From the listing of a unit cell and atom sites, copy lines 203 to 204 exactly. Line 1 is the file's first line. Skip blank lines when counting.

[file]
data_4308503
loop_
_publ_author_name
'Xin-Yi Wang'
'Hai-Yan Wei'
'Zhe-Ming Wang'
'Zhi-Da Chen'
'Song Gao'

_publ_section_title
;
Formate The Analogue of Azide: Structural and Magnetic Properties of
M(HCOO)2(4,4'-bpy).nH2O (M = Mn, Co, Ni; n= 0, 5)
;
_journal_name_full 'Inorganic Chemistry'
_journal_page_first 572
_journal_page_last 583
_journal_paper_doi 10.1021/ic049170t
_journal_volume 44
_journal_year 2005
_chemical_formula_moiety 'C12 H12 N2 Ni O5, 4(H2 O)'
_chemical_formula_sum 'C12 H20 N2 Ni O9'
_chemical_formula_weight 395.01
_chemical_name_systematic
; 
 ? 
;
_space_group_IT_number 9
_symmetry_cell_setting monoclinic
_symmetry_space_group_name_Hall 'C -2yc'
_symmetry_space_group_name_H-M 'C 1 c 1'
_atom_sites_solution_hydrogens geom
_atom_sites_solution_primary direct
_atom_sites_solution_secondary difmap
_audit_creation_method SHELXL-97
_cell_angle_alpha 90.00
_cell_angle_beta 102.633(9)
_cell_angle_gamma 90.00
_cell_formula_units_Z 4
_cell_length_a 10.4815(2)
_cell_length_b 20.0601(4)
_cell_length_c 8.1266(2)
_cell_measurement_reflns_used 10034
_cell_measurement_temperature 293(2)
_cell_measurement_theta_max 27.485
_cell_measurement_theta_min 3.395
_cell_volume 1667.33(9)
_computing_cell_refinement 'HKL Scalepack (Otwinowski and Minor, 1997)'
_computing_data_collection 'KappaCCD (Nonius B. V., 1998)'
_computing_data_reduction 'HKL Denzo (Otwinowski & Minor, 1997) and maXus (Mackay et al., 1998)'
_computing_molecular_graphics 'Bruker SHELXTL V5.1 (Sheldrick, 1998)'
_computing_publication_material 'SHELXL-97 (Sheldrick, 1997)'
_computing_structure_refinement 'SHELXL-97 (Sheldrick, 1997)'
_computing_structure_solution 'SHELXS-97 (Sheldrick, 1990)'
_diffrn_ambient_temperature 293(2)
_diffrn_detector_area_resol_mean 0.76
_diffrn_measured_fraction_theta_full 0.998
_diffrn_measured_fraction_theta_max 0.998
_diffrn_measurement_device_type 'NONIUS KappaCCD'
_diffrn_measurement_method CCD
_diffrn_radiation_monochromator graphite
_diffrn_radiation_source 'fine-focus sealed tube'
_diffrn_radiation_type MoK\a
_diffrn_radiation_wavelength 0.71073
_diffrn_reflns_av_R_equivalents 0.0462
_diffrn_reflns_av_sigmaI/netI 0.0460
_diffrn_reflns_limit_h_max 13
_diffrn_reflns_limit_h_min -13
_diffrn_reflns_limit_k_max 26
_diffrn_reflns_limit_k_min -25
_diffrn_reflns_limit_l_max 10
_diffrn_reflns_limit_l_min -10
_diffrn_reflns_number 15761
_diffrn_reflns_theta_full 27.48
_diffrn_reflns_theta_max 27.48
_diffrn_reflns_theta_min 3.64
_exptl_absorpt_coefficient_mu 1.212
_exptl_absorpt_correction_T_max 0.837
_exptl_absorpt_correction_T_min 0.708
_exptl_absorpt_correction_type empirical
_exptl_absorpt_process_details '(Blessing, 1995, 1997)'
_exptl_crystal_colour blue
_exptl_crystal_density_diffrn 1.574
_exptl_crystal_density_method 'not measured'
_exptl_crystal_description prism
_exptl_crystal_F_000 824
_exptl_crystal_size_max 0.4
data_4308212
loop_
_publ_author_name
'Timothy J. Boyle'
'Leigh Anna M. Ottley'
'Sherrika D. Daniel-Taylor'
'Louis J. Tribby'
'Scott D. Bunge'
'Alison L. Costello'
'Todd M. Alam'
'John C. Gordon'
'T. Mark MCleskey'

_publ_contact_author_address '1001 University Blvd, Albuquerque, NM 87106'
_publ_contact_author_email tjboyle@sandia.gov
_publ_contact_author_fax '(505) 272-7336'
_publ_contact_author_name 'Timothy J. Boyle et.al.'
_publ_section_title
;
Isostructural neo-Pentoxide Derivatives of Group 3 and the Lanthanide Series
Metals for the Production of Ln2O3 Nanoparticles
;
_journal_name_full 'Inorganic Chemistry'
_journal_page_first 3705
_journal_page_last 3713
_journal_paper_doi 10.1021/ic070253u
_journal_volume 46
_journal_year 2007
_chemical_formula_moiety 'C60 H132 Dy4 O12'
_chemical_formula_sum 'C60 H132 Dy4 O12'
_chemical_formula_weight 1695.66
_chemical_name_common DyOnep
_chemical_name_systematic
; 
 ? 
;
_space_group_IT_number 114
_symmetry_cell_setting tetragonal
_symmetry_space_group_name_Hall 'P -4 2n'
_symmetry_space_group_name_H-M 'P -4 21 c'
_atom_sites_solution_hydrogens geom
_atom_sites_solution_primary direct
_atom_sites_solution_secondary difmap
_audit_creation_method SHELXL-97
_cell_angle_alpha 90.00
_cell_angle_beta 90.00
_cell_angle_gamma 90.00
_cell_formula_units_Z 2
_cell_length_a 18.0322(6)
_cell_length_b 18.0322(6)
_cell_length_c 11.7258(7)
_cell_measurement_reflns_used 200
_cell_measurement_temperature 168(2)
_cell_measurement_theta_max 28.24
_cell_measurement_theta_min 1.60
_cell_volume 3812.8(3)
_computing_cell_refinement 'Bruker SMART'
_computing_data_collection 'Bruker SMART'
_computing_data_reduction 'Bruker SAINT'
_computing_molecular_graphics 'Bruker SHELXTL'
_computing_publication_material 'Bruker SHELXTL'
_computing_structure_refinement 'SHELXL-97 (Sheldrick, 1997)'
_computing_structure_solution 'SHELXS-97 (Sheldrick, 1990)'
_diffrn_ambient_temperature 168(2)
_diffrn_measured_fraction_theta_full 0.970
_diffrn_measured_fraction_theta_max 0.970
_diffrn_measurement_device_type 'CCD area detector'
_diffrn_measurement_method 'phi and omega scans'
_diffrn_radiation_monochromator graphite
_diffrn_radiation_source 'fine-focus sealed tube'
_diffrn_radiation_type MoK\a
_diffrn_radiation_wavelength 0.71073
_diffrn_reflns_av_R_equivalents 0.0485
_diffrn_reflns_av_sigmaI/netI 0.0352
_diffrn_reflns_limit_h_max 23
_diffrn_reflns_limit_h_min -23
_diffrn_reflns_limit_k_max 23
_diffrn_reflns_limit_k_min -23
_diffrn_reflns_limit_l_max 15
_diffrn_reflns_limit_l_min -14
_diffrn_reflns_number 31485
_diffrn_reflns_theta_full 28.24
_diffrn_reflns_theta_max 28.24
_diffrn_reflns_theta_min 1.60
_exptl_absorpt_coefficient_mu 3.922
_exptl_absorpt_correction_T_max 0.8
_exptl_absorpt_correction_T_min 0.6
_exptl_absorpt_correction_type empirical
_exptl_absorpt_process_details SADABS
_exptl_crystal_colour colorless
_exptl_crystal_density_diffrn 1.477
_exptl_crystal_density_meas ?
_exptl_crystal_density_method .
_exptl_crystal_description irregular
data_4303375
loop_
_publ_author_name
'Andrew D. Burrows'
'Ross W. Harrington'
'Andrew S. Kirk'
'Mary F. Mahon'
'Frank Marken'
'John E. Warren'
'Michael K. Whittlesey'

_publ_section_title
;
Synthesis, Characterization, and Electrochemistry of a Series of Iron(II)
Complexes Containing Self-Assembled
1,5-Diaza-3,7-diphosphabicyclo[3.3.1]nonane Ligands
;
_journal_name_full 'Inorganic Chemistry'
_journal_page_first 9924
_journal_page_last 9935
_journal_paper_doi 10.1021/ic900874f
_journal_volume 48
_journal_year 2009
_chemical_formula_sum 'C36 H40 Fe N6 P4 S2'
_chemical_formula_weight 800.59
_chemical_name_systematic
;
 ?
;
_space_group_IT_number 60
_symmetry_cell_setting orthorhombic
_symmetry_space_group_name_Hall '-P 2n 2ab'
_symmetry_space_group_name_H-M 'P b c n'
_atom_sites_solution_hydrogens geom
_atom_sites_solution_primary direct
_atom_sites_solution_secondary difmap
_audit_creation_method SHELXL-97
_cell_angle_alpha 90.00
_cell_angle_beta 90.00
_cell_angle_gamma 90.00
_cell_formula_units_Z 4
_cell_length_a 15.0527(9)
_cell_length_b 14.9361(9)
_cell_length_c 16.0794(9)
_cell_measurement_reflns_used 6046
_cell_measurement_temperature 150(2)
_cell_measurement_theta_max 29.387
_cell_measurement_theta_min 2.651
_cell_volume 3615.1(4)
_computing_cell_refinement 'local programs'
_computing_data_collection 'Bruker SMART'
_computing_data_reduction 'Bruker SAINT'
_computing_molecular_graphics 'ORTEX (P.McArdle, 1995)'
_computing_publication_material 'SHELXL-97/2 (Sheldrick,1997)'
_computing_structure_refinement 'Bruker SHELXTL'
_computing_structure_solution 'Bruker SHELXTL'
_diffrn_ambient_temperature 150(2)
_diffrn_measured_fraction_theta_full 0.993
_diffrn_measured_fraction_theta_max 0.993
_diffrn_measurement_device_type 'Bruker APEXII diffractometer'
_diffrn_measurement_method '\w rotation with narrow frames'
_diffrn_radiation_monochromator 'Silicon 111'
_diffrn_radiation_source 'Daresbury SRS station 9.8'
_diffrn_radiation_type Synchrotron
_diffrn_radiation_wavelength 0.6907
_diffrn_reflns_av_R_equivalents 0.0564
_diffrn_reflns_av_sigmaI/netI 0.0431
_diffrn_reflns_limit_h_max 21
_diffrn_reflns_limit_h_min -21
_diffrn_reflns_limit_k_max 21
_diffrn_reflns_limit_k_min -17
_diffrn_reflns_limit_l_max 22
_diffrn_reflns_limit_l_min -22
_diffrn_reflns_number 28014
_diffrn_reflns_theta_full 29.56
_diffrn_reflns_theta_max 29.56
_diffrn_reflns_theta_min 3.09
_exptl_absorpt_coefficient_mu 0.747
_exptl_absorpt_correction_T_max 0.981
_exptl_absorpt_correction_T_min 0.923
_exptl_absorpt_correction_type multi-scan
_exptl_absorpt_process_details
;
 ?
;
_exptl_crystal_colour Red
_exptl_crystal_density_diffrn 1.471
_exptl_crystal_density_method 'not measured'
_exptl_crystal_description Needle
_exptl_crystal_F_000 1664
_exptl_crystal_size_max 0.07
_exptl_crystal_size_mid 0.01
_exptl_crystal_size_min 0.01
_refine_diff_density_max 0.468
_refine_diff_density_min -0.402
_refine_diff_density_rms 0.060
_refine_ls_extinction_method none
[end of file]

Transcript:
_chemical_formula_weight 800.59
_chemical_name_systematic